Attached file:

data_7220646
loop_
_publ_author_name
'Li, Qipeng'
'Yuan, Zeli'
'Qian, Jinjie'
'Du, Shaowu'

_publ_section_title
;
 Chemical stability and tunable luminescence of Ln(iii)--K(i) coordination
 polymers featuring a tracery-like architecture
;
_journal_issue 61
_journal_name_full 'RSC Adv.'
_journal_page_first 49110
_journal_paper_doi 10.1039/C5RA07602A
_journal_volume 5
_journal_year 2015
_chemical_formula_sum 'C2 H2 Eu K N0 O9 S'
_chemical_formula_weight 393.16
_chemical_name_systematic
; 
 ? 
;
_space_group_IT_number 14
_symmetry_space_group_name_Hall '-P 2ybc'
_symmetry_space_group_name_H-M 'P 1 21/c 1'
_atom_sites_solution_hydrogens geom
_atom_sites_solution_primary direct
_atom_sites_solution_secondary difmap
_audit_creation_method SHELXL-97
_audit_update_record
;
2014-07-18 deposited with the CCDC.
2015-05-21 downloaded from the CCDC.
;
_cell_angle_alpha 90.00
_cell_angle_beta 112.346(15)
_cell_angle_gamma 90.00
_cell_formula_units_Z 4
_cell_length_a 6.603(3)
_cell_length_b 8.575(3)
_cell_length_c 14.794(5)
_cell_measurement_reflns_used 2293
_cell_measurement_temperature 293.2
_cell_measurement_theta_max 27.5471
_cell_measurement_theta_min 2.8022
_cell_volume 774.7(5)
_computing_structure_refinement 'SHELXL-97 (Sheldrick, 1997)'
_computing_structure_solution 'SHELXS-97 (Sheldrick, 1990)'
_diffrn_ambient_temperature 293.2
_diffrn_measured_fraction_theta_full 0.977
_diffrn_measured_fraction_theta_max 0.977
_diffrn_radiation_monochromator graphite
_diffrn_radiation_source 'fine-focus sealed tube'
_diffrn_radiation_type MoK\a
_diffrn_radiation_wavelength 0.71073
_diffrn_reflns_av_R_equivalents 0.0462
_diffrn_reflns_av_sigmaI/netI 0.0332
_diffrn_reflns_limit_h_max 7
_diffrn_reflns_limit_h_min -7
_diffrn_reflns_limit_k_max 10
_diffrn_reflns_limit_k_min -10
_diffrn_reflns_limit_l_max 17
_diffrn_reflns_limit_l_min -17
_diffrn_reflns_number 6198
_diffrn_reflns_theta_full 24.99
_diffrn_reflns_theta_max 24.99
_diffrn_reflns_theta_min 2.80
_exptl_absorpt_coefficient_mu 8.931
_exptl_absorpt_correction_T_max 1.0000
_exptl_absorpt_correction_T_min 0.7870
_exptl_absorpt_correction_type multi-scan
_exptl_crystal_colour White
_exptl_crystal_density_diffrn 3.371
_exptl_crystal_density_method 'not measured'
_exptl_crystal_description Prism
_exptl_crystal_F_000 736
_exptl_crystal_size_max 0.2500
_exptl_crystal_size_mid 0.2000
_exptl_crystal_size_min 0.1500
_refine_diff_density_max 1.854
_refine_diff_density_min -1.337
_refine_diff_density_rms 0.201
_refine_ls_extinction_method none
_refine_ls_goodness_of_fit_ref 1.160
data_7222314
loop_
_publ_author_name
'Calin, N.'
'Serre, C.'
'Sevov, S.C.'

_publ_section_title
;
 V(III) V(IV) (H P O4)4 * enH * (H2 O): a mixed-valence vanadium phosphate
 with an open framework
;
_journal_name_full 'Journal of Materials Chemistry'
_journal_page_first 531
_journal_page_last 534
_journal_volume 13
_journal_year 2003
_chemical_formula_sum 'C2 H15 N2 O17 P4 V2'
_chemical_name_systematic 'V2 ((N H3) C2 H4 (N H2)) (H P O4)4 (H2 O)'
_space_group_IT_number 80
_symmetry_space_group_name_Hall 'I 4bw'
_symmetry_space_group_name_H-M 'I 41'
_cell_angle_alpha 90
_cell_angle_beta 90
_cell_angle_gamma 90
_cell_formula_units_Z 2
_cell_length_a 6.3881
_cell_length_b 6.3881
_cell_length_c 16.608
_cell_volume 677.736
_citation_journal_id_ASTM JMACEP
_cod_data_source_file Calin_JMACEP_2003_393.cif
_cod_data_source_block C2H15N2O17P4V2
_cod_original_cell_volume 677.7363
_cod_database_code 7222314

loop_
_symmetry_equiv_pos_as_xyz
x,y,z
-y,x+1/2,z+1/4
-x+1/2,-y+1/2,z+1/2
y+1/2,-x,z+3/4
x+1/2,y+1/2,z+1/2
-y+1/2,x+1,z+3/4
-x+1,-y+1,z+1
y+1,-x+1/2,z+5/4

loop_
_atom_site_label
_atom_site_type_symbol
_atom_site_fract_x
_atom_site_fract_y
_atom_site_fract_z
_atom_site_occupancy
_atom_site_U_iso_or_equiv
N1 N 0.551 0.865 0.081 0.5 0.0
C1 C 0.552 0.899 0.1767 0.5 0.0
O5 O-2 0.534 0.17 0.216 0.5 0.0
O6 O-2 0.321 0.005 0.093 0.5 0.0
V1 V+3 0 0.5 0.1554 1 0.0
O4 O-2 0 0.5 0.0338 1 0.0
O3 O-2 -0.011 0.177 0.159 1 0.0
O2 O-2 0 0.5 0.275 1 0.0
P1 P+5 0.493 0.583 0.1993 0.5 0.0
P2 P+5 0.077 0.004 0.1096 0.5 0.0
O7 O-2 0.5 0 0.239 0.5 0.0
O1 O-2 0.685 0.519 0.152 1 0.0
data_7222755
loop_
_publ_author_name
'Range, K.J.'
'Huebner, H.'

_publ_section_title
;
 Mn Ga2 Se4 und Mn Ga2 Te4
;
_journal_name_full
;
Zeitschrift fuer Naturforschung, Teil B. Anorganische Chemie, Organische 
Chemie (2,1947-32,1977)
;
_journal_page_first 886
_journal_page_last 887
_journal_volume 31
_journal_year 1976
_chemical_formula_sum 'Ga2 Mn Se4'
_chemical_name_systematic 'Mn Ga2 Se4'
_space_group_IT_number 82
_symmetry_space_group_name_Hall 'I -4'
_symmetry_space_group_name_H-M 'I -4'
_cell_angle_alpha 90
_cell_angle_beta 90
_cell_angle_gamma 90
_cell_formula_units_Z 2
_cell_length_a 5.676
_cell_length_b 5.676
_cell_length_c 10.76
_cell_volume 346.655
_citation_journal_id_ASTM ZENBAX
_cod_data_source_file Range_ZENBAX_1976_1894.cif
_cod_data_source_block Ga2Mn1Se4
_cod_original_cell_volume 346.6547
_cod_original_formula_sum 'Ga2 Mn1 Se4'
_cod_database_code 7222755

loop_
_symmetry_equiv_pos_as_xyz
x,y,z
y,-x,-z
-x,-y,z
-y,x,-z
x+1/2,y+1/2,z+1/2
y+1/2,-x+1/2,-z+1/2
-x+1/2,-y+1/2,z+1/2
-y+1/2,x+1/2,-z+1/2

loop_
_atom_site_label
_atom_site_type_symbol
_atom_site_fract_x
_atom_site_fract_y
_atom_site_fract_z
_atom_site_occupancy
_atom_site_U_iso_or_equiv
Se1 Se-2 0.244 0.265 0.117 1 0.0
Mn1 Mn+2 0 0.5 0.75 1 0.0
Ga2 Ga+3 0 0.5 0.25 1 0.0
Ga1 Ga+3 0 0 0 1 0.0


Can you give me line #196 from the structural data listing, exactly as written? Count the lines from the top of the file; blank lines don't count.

-x+1/2,-y+1/2,z+1/2